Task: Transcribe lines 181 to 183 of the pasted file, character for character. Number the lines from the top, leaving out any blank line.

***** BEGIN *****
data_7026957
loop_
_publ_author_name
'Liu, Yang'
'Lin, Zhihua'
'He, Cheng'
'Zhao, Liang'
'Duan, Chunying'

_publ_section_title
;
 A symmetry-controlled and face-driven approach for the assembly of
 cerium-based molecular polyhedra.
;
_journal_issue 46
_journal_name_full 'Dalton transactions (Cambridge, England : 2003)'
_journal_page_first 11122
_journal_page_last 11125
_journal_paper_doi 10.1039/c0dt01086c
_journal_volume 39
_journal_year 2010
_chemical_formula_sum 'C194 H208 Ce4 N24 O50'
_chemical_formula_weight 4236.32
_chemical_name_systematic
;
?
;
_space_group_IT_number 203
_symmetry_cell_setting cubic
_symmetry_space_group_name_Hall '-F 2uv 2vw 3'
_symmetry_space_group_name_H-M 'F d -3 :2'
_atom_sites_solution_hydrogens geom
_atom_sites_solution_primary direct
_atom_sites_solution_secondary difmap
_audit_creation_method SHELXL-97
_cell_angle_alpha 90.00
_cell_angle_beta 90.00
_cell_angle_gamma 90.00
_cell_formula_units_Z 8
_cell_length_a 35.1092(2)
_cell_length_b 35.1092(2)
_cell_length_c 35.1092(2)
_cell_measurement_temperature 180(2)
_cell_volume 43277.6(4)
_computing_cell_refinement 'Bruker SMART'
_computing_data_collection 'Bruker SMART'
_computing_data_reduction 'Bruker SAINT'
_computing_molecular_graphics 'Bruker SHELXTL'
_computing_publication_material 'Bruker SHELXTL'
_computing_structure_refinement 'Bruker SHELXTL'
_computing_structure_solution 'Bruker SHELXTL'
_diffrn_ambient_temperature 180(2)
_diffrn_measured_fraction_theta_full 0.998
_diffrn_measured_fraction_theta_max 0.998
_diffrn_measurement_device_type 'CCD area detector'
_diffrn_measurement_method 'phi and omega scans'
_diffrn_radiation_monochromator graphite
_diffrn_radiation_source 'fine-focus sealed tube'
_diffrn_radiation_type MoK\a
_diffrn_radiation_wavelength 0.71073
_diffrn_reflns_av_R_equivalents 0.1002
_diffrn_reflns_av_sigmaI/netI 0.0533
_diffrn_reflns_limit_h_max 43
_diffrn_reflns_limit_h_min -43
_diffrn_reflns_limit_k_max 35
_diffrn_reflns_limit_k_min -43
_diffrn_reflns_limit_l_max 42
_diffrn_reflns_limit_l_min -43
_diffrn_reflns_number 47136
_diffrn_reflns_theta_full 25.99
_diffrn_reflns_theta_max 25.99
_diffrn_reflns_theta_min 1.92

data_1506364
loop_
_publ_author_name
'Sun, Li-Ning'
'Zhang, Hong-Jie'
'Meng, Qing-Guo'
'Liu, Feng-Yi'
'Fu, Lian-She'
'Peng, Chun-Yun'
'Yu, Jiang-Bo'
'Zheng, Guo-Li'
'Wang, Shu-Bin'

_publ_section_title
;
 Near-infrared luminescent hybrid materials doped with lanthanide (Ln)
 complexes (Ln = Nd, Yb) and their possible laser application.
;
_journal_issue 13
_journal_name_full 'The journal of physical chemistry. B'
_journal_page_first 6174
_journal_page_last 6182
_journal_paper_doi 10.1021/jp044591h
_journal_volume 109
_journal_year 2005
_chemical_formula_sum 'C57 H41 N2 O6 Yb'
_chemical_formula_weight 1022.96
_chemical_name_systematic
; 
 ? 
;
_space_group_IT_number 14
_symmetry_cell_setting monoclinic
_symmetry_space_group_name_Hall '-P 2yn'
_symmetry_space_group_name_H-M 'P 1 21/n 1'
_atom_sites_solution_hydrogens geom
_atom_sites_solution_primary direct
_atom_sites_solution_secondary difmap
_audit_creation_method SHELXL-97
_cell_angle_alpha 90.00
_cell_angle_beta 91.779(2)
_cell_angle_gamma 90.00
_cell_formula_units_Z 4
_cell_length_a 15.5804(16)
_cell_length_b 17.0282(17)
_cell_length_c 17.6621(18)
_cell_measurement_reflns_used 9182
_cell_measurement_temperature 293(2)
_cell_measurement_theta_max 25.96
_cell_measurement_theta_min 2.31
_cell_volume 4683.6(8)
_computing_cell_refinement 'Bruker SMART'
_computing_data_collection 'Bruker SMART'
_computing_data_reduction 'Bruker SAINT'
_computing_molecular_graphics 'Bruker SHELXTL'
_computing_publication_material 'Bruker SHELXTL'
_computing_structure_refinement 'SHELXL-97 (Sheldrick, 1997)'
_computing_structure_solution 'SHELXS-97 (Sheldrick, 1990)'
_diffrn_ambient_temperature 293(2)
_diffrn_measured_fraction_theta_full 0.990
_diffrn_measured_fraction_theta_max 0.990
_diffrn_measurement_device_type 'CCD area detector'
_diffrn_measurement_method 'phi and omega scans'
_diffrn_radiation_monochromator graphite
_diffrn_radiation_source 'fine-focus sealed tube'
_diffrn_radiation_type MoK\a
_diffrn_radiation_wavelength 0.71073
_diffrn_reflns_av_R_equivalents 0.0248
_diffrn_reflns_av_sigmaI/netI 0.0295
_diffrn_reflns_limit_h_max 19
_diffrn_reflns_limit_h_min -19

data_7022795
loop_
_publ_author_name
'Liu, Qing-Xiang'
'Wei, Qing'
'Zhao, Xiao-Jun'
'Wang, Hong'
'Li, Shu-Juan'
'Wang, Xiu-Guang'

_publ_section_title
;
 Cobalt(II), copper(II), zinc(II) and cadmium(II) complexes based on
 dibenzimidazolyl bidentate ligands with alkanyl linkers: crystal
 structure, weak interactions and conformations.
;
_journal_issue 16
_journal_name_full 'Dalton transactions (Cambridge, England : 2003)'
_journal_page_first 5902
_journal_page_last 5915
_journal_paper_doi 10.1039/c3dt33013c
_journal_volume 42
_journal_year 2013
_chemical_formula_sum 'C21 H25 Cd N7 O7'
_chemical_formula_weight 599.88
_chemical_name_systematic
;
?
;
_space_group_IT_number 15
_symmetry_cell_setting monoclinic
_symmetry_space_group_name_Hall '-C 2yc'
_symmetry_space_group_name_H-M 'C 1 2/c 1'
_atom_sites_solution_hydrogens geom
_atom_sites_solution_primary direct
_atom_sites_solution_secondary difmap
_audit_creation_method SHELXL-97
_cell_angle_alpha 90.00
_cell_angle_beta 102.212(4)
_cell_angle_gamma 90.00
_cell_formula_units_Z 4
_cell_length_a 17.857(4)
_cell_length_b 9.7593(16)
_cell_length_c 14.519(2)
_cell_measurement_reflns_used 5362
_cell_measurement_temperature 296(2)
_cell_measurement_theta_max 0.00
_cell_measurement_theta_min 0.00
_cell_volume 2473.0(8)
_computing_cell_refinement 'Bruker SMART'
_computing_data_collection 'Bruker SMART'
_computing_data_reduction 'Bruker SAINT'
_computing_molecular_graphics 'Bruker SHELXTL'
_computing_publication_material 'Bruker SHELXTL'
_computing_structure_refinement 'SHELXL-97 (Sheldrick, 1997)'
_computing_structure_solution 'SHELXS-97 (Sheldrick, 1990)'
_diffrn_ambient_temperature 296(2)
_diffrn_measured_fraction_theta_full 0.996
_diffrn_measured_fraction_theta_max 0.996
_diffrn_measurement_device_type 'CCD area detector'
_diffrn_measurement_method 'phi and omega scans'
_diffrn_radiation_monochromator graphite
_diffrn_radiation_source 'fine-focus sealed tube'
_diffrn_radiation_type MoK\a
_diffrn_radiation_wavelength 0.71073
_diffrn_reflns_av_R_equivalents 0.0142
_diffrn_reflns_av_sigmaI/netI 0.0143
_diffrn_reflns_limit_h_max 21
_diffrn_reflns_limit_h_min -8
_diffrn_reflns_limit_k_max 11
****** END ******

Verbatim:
_cell_formula_units_Z 4
_cell_length_a 17.857(4)
_cell_length_b 9.7593(16)